In Cannes from May 18th to 25th

Directed by

Samira El Mouzghibati

(Y)OUR MOTHER

Les Miennes
Directed by

Samira El Mouzghibati

Year:

2024

Country:

Belgium | France

Language:

French, Arabic, Riffian

Genre:

Documentary

Runtime:

100 minutes

Production: Michigan Films | co-produced by Visualantics & Pivonka Production

Synopsis

As the youngest among my five sisters, I am aware that I carry a painful legacy from their past. In response to a tragic incident that was kept quiet, my sisters formed a clan with a tight-knit bond from which our mother was excluded. Thus, when we talked about her we said "your mother", as if she was no longer ours. For the very first time, we hear what she has to say – Samira El Mouzghibati

Technical crew

Festivals

Why we love it

Samira El Mouzghibati tells us with authenticity in her first documentary feature how, years after her birth, she met her mother again. The film deals gently and consciously with how silences created distance between these sisters and their mother. Samira emotionally captures how a mother is not born a mother, but becomes one.

About the director

Born in Belgium to parents from the Rif region of Morocco, Samira El Mouzghibati pursued her studies at INSAS Brussels, where she chose to specialize in editing and script work. She gradually enriched her experience by participating in various projects, collaborating with directors from different backgrounds, for short and feature-length films, both fiction and documentary, in Geneva, Marrakech, Marseille and Brussels.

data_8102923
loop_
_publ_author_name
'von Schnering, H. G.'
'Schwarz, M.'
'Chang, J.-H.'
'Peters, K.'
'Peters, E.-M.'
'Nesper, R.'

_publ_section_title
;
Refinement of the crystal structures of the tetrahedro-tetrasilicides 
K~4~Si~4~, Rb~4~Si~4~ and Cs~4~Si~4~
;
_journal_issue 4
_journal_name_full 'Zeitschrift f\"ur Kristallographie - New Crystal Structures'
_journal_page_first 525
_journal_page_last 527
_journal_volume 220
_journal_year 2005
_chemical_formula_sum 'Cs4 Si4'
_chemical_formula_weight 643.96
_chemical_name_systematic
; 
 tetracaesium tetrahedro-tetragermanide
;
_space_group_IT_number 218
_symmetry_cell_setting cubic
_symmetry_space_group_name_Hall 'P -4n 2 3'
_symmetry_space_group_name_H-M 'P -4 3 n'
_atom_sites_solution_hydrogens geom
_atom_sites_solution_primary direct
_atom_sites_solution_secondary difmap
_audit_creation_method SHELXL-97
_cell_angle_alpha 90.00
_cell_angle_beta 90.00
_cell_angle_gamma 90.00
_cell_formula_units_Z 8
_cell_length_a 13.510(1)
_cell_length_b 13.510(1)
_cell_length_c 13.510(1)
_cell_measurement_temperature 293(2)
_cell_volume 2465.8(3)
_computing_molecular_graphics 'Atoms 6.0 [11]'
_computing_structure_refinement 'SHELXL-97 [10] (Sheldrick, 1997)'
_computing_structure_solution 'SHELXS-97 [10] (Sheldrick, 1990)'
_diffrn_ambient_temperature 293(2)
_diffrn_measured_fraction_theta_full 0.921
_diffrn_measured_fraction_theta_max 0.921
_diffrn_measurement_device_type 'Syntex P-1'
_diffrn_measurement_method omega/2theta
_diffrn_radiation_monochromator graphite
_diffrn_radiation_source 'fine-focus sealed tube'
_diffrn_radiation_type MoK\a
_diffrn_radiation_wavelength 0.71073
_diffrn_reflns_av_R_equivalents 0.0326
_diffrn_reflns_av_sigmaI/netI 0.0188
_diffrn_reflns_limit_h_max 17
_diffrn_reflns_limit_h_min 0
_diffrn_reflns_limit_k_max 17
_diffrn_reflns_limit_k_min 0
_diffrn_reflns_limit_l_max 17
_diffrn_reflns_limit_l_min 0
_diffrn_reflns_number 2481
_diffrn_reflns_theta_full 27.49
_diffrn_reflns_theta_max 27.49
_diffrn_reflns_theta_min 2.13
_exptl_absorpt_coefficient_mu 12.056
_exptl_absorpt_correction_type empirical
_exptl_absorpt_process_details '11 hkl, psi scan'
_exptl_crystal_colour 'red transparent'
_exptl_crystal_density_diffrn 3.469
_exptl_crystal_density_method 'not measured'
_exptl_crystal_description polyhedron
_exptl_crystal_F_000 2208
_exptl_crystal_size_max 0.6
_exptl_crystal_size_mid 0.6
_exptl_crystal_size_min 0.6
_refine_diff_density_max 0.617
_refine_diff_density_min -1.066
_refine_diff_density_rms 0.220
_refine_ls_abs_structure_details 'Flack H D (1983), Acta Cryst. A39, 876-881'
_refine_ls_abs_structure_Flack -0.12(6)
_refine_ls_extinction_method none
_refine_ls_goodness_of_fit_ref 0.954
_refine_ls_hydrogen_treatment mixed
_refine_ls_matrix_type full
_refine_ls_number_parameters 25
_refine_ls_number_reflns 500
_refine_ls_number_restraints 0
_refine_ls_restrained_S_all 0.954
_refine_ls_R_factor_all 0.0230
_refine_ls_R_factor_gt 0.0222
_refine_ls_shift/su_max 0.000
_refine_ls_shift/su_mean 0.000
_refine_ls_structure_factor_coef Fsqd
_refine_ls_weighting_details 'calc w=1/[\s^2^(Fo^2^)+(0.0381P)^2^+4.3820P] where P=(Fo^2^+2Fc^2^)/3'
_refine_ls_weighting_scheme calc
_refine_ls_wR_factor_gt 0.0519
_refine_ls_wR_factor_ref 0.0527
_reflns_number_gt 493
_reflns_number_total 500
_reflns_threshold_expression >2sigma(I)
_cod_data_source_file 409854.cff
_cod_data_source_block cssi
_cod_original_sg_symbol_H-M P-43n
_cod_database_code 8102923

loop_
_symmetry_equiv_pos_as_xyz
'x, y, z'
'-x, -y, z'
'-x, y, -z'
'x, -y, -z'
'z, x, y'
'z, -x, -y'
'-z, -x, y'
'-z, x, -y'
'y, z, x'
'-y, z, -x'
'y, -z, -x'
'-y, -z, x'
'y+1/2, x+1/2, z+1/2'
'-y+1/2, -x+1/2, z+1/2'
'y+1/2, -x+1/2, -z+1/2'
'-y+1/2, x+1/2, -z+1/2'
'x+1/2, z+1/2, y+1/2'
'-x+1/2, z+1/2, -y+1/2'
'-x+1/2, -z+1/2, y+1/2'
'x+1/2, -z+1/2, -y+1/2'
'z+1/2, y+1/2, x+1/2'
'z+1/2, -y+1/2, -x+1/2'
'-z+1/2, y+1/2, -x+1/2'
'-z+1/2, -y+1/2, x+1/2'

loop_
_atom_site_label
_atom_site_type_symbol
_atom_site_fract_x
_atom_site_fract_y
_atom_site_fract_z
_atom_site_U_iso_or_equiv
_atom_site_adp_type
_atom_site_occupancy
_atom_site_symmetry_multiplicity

Convinced of the transformative power of cinema, Samira directed her first documentary (Y)OUR MOTHER (Les Miennes). She delicately weaves personal and universal narratives while reconnecting with her roots. Samira strives to delve into intimate subjects through her work, constantly seeking to redefine the boundaries of cinematic storytelling.

Intention Note

Why we love it

Samira El Mouzghibati tells us with authenticity in her first documentary feature how, years after her birth, she met her mother again. The film deals gently and consciously with how silences created distance between these sisters and their mother. Samira emotionally captures how a mother is not born a mother, but becomes one.